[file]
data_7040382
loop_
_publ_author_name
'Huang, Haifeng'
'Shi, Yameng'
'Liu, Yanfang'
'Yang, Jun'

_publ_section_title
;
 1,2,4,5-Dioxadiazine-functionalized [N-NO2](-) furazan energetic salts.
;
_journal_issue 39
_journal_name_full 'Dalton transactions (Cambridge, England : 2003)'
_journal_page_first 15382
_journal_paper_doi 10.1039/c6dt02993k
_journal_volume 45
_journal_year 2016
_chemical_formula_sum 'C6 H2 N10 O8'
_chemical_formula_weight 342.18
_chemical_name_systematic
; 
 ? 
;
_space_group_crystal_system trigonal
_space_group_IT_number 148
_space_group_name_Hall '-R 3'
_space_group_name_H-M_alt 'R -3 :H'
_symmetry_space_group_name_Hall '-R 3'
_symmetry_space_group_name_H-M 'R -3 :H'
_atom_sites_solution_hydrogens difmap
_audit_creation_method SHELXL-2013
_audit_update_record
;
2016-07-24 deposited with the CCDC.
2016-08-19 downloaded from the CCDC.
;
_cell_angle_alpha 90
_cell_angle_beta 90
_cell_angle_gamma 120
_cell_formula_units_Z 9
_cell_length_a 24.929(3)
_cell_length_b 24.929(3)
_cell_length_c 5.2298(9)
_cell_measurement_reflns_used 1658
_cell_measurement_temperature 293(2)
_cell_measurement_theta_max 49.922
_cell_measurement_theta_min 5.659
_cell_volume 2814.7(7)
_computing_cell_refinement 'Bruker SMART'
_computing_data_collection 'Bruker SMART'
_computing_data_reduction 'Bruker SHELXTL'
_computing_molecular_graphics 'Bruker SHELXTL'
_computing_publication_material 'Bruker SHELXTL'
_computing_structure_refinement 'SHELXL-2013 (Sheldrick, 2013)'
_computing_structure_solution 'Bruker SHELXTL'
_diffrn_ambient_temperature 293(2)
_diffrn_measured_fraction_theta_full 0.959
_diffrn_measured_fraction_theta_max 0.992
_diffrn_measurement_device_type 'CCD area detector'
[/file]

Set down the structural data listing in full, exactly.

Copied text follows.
data_7040382
loop_
_publ_author_name
'Huang, Haifeng'
'Shi, Yameng'
'Liu, Yanfang'
'Yang, Jun'

_publ_section_title
;
 1,2,4,5-Dioxadiazine-functionalized [N-NO2](-) furazan energetic salts.
;
_journal_issue 39
_journal_name_full 'Dalton transactions (Cambridge, England : 2003)'
_journal_page_first 15382
_journal_paper_doi 10.1039/c6dt02993k
_journal_volume 45
_journal_year 2016
_chemical_formula_sum 'C6 H2 N10 O8'
_chemical_formula_weight 342.18
_chemical_name_systematic
; 
 ? 
;
_space_group_crystal_system trigonal
_space_group_IT_number 148
_space_group_name_Hall '-R 3'
_space_group_name_H-M_alt 'R -3 :H'
_symmetry_space_group_name_Hall '-R 3'
_symmetry_space_group_name_H-M 'R -3 :H'
_atom_sites_solution_hydrogens difmap
_audit_creation_method SHELXL-2013
_audit_update_record
;
2016-07-24 deposited with the CCDC.
2016-08-19 downloaded from the CCDC.
;
_cell_angle_alpha 90
_cell_angle_beta 90
_cell_angle_gamma 120
_cell_formula_units_Z 9
_cell_length_a 24.929(3)
_cell_length_b 24.929(3)
_cell_length_c 5.2298(9)
_cell_measurement_reflns_used 1658
_cell_measurement_temperature 293(2)
_cell_measurement_theta_max 49.922
_cell_measurement_theta_min 5.659
_cell_volume 2814.7(7)
_computing_cell_refinement 'Bruker SMART'
_computing_data_collection 'Bruker SMART'
_computing_data_reduction 'Bruker SHELXTL'
_computing_molecular_graphics 'Bruker SHELXTL'
_computing_publication_material 'Bruker SHELXTL'
_computing_structure_refinement 'SHELXL-2013 (Sheldrick, 2013)'
_computing_structure_solution 'Bruker SHELXTL'
_diffrn_ambient_temperature 293(2)
_diffrn_measured_fraction_theta_full 0.959
_diffrn_measured_fraction_theta_max 0.992
_diffrn_measurement_device_type 'CCD area detector'